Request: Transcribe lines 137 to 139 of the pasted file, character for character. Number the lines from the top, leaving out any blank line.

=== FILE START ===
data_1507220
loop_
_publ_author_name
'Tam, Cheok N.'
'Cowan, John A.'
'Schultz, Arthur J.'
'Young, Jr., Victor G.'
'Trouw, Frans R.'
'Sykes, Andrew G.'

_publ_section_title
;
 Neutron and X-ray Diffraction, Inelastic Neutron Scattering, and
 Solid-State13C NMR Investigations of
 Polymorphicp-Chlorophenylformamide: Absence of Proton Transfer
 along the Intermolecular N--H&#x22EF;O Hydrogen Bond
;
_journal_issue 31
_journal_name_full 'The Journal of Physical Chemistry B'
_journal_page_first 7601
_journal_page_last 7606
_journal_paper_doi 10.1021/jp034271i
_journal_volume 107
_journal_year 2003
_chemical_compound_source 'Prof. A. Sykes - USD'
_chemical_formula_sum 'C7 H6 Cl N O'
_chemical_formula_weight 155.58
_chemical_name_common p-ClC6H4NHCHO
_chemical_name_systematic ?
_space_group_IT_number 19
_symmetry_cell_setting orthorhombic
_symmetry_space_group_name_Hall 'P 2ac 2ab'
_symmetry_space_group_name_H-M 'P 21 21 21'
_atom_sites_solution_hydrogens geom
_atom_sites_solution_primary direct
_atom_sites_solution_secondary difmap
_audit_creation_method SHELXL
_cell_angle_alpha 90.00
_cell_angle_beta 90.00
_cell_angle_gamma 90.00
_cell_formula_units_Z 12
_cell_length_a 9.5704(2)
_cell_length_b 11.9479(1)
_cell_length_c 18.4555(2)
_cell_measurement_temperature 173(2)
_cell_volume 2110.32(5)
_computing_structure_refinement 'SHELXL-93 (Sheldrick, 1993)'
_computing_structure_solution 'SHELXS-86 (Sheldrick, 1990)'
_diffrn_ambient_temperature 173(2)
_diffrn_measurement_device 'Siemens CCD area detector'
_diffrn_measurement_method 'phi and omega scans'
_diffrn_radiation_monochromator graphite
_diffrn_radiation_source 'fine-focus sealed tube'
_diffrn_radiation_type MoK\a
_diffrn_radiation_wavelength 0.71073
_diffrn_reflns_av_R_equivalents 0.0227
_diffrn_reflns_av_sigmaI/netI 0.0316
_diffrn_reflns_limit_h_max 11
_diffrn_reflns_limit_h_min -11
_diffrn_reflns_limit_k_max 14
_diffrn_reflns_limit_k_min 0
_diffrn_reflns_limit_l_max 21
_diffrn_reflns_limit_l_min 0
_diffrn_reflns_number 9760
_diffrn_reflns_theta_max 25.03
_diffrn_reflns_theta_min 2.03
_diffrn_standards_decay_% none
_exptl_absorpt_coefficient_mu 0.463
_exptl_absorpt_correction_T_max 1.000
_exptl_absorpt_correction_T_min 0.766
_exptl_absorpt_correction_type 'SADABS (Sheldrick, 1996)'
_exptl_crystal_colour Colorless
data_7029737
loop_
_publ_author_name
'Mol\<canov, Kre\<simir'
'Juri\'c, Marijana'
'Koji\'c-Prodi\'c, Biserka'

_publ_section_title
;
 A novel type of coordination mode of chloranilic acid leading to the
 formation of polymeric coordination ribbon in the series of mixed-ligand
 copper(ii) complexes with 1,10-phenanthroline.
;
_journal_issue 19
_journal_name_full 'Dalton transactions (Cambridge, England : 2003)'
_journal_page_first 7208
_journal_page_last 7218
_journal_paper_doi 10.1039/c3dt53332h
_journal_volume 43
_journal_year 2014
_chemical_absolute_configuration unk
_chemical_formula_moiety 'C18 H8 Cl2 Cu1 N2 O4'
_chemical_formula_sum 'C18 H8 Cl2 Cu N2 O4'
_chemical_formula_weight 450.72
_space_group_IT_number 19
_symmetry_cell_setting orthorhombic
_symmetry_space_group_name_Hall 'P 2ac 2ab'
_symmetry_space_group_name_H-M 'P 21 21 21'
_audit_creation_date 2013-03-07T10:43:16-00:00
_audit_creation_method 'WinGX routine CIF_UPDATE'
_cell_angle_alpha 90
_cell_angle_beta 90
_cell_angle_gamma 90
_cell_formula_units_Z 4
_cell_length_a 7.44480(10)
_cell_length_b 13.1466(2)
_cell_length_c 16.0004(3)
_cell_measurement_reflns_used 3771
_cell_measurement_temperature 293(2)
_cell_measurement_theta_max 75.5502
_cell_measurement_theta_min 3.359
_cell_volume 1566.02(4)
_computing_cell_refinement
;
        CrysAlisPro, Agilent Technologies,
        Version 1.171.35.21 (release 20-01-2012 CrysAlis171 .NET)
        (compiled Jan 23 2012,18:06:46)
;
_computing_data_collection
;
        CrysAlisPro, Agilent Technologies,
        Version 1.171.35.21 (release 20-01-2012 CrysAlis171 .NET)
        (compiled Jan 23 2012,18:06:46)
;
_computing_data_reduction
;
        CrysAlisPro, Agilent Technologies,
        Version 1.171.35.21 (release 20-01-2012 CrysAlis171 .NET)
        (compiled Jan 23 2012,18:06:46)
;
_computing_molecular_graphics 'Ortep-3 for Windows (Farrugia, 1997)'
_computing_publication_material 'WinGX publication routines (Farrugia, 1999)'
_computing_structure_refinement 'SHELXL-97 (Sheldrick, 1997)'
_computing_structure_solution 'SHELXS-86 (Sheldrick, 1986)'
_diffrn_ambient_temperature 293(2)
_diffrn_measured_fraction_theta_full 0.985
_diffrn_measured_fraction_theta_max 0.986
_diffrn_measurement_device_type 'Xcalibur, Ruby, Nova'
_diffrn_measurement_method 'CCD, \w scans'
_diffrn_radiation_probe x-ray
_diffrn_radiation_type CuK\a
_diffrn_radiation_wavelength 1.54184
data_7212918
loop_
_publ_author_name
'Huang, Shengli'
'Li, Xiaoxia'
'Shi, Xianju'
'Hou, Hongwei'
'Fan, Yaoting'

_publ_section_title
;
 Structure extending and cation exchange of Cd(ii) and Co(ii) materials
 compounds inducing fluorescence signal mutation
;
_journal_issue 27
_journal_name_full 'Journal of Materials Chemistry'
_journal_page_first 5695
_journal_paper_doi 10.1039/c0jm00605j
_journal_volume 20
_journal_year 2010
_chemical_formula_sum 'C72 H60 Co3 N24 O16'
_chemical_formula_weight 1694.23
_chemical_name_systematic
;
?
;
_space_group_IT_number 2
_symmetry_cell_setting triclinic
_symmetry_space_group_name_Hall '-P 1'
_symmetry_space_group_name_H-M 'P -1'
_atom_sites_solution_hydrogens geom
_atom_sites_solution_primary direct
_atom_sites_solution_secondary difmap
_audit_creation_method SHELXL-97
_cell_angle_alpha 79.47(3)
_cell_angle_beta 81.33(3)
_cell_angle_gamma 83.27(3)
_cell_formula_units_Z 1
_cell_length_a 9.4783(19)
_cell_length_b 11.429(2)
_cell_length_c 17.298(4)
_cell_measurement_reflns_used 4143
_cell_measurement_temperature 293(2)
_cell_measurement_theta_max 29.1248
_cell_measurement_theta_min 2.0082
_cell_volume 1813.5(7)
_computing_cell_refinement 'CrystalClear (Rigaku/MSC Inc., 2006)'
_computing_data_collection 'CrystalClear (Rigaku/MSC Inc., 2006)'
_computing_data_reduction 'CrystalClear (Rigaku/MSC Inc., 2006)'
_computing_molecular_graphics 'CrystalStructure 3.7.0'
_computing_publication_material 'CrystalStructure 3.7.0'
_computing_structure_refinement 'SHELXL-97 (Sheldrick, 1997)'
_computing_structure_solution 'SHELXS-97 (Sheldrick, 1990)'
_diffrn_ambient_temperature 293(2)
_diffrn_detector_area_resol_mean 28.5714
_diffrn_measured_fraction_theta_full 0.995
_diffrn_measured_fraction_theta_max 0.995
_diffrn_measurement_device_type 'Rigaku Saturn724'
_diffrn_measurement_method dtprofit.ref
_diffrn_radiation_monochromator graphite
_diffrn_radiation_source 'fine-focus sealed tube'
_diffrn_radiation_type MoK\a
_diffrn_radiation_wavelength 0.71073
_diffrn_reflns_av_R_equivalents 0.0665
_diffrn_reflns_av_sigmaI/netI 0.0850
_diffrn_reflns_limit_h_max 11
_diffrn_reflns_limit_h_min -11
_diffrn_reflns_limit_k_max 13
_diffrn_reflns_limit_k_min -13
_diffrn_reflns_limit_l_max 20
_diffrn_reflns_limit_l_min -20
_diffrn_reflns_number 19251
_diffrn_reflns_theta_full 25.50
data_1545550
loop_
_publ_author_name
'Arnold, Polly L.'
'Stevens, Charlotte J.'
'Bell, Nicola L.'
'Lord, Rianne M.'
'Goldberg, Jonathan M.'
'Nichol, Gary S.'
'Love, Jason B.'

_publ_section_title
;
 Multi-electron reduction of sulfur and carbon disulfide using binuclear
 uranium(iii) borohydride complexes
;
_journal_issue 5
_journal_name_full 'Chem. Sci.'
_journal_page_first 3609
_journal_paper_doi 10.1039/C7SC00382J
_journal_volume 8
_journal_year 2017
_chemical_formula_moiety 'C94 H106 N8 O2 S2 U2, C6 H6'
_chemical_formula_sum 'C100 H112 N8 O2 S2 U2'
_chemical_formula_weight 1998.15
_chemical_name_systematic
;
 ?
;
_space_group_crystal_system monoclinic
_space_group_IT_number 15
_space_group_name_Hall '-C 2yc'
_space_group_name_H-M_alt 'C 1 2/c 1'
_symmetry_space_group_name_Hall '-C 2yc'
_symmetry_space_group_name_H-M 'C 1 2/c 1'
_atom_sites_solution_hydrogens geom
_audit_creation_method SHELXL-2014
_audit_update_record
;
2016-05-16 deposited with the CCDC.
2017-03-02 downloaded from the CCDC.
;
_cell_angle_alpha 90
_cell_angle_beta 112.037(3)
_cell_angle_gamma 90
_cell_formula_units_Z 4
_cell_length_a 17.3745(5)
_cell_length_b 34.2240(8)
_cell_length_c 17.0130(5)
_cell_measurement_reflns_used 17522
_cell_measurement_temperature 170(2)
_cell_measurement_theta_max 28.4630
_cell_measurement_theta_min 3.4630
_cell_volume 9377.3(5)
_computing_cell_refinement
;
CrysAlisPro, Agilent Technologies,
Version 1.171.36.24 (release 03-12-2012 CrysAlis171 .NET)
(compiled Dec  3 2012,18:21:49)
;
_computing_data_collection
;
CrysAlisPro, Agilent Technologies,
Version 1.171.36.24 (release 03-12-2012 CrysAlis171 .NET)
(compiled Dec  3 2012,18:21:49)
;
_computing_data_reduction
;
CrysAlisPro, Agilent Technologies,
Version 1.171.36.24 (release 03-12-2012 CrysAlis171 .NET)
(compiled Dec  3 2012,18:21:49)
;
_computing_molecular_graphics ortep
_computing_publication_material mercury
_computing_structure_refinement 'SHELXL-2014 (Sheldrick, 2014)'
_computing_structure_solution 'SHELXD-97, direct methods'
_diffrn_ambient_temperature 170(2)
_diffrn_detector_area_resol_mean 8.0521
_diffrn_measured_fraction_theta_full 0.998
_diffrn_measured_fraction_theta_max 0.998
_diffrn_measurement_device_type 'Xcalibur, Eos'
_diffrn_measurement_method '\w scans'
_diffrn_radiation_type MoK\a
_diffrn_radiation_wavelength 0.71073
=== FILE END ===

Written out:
_diffrn_measured_fraction_theta_max 0.986
_diffrn_measurement_device_type 'Xcalibur, Ruby, Nova'
_diffrn_measurement_method 'CCD, \w scans'